Something happened in worship Sunday morning that I NEVER have seen before. Not in 20 years of professional ministry — or the 20-some prior years of worship service attendance.
I was behind the table when I noticed it. (And I’m not talking about the time a few months ago when I spilled the juice all over!) Ruling Elders (those elected from the congregation to lead the congregation) were out among worshippers passing out the symbolic cup of salvation for all to drink. I looked up and there it was: a pile of mud smeared into the carpet right at the foot of the chancel area. It wasn’t there when we started. It must have happened along the way.
I was taken aback!
I realize this may sound ridiculous. After all, it has been a rainy winter in these parts. Mud has been all around us. Every time I take out my dog for his walk, I have to tip-toe through soggy grass and try to avoid coming back inside covered in mud — or worse yet, the remains from other dogs which not all neighbors are picking up (though the signs warn of fines for those who don’t!).
Mud. I expect it outside. I’ve NEVER seen it before on the carpet at the foot of the chancel area in a Christian sanctuary!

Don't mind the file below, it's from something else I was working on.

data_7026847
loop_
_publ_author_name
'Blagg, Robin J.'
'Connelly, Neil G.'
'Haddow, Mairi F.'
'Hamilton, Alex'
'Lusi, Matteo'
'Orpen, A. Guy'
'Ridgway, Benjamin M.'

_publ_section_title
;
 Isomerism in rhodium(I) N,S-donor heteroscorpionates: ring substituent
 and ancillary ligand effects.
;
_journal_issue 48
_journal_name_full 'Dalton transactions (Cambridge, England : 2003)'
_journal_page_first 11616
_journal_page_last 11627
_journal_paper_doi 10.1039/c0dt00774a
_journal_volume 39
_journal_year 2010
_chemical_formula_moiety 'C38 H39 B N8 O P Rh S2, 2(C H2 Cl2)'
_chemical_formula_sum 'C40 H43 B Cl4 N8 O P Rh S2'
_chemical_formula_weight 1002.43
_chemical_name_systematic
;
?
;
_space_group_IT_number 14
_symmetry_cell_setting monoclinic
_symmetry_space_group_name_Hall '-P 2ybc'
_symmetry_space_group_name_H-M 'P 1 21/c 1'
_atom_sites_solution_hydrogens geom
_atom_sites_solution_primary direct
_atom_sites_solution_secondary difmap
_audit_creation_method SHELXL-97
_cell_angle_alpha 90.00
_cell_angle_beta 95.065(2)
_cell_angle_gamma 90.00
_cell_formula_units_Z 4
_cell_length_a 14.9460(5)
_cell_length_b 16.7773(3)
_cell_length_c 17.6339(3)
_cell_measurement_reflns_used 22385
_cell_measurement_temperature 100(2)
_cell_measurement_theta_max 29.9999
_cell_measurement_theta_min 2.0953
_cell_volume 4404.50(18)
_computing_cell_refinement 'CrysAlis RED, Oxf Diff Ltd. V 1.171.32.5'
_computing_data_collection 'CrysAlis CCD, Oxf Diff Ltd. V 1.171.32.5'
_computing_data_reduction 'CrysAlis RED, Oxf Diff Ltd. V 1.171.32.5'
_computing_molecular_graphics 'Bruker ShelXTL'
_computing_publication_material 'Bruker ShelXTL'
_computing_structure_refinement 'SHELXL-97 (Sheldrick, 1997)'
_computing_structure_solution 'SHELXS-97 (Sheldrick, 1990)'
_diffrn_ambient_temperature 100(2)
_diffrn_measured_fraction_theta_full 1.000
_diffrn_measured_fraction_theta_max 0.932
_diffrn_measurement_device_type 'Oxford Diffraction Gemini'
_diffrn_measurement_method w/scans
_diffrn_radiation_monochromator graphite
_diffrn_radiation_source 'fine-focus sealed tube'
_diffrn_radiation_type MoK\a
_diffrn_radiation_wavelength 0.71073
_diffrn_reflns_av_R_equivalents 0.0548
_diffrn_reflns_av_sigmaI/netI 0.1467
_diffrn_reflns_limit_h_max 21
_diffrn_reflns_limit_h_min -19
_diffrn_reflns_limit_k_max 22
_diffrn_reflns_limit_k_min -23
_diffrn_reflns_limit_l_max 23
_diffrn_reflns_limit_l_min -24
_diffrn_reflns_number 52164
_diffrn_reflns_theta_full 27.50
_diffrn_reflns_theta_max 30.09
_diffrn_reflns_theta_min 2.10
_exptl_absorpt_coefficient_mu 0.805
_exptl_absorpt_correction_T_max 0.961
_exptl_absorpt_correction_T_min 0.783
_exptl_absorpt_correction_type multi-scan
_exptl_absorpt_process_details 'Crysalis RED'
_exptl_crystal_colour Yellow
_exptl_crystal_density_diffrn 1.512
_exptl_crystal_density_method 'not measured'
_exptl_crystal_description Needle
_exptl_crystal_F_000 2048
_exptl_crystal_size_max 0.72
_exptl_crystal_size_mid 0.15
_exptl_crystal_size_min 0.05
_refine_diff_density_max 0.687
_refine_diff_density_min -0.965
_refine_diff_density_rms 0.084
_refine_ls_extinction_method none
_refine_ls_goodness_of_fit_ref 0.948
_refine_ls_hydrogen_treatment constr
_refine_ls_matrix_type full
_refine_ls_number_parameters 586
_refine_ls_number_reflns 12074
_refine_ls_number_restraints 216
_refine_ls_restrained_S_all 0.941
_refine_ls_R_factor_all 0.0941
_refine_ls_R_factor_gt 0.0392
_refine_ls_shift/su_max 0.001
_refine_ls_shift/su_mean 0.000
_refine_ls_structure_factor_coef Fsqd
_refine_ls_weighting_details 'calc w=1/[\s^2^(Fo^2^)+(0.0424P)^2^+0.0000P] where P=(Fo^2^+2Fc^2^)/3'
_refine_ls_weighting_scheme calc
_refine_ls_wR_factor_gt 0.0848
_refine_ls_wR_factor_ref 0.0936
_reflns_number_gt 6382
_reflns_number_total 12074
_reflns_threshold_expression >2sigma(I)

It got me thinking of all the ways we seek to keep our mud out of worship. According to the Genesis stories, we come from it. And I’ve buried enough people to know that we return to it — whether in airtight vaults or strewn ashes of our remains. But for the breath of the Divine, we’d be just that: some earth, some water, in other words: mud.
Why do we deny it? Why do we try to keep the truth from ourselves and one another so that we can’t be really real about who we are — even in worship, when we gather seeking the presence of The Presence? Why would we expect those who have been out in the world (trying their best to love the Holy, their neighbors, and themselves) not to have a little bit of mud on their shoes and in their souls? What if that mud got there in the sanctuary because whoever put it there had been going an extra mile for someone else’s benefit last week? What if that mud got there in the sanctuary because someone intentionally left it there to lay down the burden of where their feet had tread last week? What if that mud got there because someone, or The One, needed us to remember who we are, why we need each other, and what we are to be about in this world.
It really was a gift, that mud on the carpet at the foot of the chancel stairs this week. I was preaching about us being as on the go as Christ was in his life like one of us on earth — heading out and about in the world to embody the love of God for all those who need to experience it.
Seems as if someone already had been at it.